Oct 5, 2016 - Blog by |

When comparing different franchise opportunities, there are several factors that come into play. Brand recognition, royalty rates, training, the initial investment – these are all issues that, for most prospective franchisees, are top of mind.

But, there is another issue that can be just as important as these (if not more), and that also serves to differentiate certain franchisors from others. This is the issue of mandatory arbitration. While you may not be concerned about getting into a dispute with your franchisor right now, what your franchise agreement says about arbitration can be critical to understanding – and protecting – your rights should a dispute arise down the line.

What is Mandatory Arbitration?

Arbitration is a voluntary form of alternative dispute resolution (ADR) that is intended to provide consenting parties with an efficient and cost-effective way to avoid the burdens of full-blown litigation. In many commercial situations, it will be in both parties’ best interests to acknowledge their differences and work toward a resolution without spending unnecessary time (and money) going to court.

But, if arbitration is “voluntary” and designed to save money, why are we talking about “mandatory” arbitration; and, why have we said that arbitration is not necessarily fair for franchisees?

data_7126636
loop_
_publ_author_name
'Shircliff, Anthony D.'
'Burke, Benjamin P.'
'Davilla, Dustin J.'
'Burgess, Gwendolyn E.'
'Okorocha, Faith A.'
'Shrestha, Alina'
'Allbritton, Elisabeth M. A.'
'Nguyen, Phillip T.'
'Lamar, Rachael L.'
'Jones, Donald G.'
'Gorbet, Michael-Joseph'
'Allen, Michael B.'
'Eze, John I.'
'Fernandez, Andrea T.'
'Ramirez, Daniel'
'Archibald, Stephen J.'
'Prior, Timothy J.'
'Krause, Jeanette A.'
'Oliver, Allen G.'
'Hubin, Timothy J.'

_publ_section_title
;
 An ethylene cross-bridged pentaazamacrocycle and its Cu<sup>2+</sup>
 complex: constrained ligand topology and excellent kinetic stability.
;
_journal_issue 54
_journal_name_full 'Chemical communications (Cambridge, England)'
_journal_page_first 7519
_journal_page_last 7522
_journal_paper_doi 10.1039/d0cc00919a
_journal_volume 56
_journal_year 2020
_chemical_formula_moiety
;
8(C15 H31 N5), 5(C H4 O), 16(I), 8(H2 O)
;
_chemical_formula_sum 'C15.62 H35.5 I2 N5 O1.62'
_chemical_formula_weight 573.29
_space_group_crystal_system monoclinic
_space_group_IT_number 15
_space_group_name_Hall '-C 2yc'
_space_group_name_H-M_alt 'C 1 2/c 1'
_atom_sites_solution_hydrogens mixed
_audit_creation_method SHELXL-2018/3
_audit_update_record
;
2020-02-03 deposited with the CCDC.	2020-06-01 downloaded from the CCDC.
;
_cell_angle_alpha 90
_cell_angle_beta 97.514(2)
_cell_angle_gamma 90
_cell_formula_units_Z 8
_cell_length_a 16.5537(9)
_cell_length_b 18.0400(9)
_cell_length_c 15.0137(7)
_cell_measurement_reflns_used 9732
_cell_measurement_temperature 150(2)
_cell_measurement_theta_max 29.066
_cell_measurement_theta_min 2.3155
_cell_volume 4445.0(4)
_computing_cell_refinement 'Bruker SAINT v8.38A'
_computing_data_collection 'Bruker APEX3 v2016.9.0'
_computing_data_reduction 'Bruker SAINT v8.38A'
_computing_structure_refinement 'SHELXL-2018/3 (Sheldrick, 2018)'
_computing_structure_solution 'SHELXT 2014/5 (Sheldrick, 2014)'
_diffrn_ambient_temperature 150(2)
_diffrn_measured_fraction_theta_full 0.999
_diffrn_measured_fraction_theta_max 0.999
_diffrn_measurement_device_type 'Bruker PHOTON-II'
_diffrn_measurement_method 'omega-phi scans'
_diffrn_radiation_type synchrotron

If your franchise agreement has an arbitration clause, then you are subject to mandatory arbitration. Essentially, when you signed the agreement, you “voluntarily” agreed to submit all relevant disputes to arbitration regardless of whether it is in your best interests to do so when the time actually comes. Franchisors tend to like mandatory arbitration clauses for a number of reasons – all having to do with protecting them against their franchisees.

The Pitfalls of Mandatory Arbitration for Franchisees

For franchisees, mandatory arbitration clauses can present a number of potential concerns. While the specifics of mandatory arbitration clauses vary from one franchise agreement to the next, most tend to have the following characteristics:

  • They designate a forum that is convenient for the franchisor. Unless you happen to live near your franchisor, this means that you will need to travel if you end up in a dispute involving your franchise agreement.
  • They exempt situations where the franchisor needs to enforce its rights. While technically neutral, as a practical matter, provisions that exempt payment disputes (i.e. non-payment of royalties) and intellectual property-related disputes (i.e. enforcement of a franchisee’s confidentiality obligations) from the mandatory arbitration requirement favor the franchisor.
  • They limit the time window for asserting claims. Franchise agreements often have very short “limitations” periods. If you do not file your arbitration claim in time, you can lose your rights.

These are just a few of the issues. Equally important, franchisors often consider their arbitration clauses to be “non-negotiable.” As a result, if the franchise agreement for your desired franchise includes a mandatory arbitration clause, you may have little choice but to give your franchisor an unfair advantage.

Speak with Franchise Attorney Jeffrey M. Goldstein of the Goldstein Law Firm

If you are considering a franchise opportunity, or if you are a franchisee facing a dispute with your franchisor, we invite you to contact us for a consultation. The Goldstein Law Firm is a national franchise law firm that exclusively represents franchisees and dealers. To speak with attorney Jeffrey M. Goldstein about your legal needs, please call (202) 293-3947 or contact us online today.

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